Even more interestingly, my writings began talking about how my Old Self as a religious person still manifests in what I currently do. I started entertaining the idea that perhaps, even if I categorize myself as an agnostic, the work I am doing still has religious elements. In my journal entry on August 29, 2022, more than two months after the long walk to San Pablo, I wrote:
Today, I will be trying to understand whether what I am doing is indeed religious. Obviously, it is philosophical and like Bugbee I don’t have to articulate it and call it “religion” or even associate myself with the field of religion or religious studies. All I need to know is whether I could find inspiration from this field that I have been practically avoiding since 2012.
Walking daily is a religious thing. And the great walkers I read, Henry David Thoreau and Henry Bugbee, all have works that can be described as religious [cite Gabriel Marcel’s preface to the Inward Morning]. I want to clarify here that I am using the word religious in its generous liberal sense, which is a commitment to a way of living based on principles regardless of where those principles come from. In my Old Self, I heavily relied on an organization to dictate those principles; in my New Self Becoming, I rely on myself to set my own principles. But both new and old identities share a common desire to be religious, and I will never have realized this have I not walked from Los Baños to San Pablo.
But what happened there on the walk? What made me talk to the Old Self that I have resisted, ignored, and intentionally distanced from for years? Ingold (2015) said that walking creates a space for correspondence for everyone participating in the research. In my case, the Old Self and New Self Becoming. Walking does this by “opening an opportunity for more irreverent, open and experimental dialogue” (Hickey et al., 2018). Under a scorching sun, with only an umbrella to protect myself, forgetting to put sunscreen or bring sunglasses, and burdened by the excessive luggage behind my back, what room is there for reverent dialogue? The physicality of walking prompted my New Self Becoming to loosen its guard, to shatter the walls it built around itself, and to finally confront through “irreverent, open and experimental dialogue” that which was always its subject of reseach, but unconcsiously disregarded: my Old Self.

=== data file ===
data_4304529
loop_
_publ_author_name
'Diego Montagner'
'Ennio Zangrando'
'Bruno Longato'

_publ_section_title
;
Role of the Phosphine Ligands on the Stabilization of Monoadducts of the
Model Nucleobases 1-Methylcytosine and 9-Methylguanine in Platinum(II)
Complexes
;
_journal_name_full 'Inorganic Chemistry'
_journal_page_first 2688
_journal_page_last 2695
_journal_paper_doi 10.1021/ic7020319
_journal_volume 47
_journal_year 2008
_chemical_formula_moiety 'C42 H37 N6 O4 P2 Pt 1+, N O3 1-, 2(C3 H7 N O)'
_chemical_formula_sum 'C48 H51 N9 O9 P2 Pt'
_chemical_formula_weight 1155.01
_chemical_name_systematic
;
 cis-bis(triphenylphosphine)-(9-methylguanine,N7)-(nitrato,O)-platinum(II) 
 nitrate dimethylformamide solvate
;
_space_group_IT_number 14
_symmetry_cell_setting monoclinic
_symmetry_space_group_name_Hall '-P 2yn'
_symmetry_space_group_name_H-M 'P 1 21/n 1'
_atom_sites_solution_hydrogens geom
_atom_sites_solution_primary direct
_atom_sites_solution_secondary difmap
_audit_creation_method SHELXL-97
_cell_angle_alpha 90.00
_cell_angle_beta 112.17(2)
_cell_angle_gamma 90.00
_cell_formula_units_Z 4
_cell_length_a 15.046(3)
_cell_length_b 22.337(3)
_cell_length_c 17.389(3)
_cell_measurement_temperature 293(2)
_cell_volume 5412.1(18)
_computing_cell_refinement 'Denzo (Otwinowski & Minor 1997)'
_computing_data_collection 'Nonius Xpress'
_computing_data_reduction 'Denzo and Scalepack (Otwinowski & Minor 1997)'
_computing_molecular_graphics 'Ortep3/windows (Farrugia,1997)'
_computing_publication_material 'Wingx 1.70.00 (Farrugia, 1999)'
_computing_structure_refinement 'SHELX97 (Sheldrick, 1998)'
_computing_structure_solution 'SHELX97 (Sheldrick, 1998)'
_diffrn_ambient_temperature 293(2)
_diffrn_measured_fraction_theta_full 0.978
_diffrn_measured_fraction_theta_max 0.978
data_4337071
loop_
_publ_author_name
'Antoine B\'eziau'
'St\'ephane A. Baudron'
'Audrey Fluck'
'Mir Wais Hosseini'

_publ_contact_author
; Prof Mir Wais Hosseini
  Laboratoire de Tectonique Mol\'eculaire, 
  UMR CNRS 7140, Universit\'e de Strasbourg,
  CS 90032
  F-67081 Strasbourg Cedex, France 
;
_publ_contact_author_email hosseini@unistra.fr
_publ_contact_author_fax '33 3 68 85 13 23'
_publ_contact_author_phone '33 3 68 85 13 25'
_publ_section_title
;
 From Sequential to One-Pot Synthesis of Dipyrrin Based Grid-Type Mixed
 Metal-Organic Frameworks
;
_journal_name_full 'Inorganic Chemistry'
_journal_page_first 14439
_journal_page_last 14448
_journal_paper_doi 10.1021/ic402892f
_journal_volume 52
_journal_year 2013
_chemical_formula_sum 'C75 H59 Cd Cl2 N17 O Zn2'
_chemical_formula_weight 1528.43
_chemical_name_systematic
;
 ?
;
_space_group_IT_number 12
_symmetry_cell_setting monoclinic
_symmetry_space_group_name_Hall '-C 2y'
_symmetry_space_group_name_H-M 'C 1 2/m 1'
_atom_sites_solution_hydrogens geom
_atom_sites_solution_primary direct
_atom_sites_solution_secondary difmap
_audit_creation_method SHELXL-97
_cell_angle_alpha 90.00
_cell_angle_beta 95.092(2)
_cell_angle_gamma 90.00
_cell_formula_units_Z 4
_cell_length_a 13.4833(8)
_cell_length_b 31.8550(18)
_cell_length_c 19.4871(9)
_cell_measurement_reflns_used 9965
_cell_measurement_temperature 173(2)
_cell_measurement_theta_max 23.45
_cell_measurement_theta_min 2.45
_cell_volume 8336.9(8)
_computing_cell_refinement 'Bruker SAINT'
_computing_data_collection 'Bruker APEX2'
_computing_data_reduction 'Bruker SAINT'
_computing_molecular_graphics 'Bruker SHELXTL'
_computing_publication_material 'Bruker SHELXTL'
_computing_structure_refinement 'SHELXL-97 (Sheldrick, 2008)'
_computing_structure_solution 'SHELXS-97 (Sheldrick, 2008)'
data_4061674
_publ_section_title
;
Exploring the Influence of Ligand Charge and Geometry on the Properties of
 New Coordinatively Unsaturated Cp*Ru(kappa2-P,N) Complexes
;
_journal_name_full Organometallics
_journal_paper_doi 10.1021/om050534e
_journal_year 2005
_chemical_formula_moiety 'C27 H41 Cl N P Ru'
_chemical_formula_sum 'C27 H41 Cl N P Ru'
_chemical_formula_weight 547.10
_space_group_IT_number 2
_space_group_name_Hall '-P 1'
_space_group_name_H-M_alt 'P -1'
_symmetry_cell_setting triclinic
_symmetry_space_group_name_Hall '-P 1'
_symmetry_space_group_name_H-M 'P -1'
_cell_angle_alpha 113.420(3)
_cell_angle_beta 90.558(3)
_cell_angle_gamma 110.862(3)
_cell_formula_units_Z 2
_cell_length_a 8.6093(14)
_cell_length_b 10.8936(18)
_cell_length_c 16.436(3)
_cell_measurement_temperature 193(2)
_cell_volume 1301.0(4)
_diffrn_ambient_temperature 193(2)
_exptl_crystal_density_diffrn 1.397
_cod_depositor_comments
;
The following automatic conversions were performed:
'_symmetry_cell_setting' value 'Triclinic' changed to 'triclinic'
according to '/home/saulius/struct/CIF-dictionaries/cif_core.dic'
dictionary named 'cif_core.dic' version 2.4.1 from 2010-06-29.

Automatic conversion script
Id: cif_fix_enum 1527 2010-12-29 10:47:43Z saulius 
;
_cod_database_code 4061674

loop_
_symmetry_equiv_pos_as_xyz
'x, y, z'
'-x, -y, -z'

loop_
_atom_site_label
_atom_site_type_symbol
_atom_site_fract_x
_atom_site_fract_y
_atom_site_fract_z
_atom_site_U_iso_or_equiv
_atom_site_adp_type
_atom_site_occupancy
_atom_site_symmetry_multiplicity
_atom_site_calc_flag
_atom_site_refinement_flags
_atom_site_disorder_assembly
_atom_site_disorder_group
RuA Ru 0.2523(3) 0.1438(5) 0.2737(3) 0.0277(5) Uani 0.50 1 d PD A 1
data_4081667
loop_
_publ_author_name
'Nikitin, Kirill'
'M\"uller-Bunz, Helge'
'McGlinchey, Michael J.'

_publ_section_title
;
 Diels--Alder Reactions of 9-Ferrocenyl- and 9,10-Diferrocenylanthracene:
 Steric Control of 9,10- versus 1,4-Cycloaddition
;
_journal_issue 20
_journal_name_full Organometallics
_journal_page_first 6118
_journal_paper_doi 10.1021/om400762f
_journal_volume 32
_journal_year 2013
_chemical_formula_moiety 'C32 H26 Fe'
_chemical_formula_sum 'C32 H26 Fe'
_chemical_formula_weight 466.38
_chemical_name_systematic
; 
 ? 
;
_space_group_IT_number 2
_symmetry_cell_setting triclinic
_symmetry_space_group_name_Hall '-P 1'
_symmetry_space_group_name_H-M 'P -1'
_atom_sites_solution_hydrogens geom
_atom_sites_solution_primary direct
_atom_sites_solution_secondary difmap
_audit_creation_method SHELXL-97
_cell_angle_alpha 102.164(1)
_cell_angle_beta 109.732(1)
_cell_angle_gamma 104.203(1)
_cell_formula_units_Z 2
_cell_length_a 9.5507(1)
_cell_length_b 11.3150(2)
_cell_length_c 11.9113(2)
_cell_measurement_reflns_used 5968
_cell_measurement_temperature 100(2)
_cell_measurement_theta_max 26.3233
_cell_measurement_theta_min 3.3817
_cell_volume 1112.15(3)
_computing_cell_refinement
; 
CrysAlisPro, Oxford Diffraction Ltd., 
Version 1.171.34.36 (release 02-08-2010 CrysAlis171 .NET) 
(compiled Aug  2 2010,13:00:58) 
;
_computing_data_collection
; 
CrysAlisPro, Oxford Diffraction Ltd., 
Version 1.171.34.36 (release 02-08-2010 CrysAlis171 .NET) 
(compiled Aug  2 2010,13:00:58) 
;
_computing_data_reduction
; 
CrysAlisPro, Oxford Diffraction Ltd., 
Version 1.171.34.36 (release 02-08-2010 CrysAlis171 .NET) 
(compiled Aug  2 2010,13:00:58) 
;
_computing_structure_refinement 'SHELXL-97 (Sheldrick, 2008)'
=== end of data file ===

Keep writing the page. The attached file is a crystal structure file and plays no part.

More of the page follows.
While walking, my New Self Becoming dropped from the tower it thought it always occupied to join my Old Self below as both researcher and participant. By doing so, my New Self Becoming understood my Old Self better, finally confronting it as a worthy subject of study. And what a productive move this was, because my Old Self held knowledge of the terrain that my New Self Becoming does not have. Even more frightening was the realization that perhaps the New Self Becoming has not yet moved that far away from my Old Self, that this new identity that thought it was new was actually, still very old, that what I was trying to metaphorically walk through was not an expanse but in fact an interstice.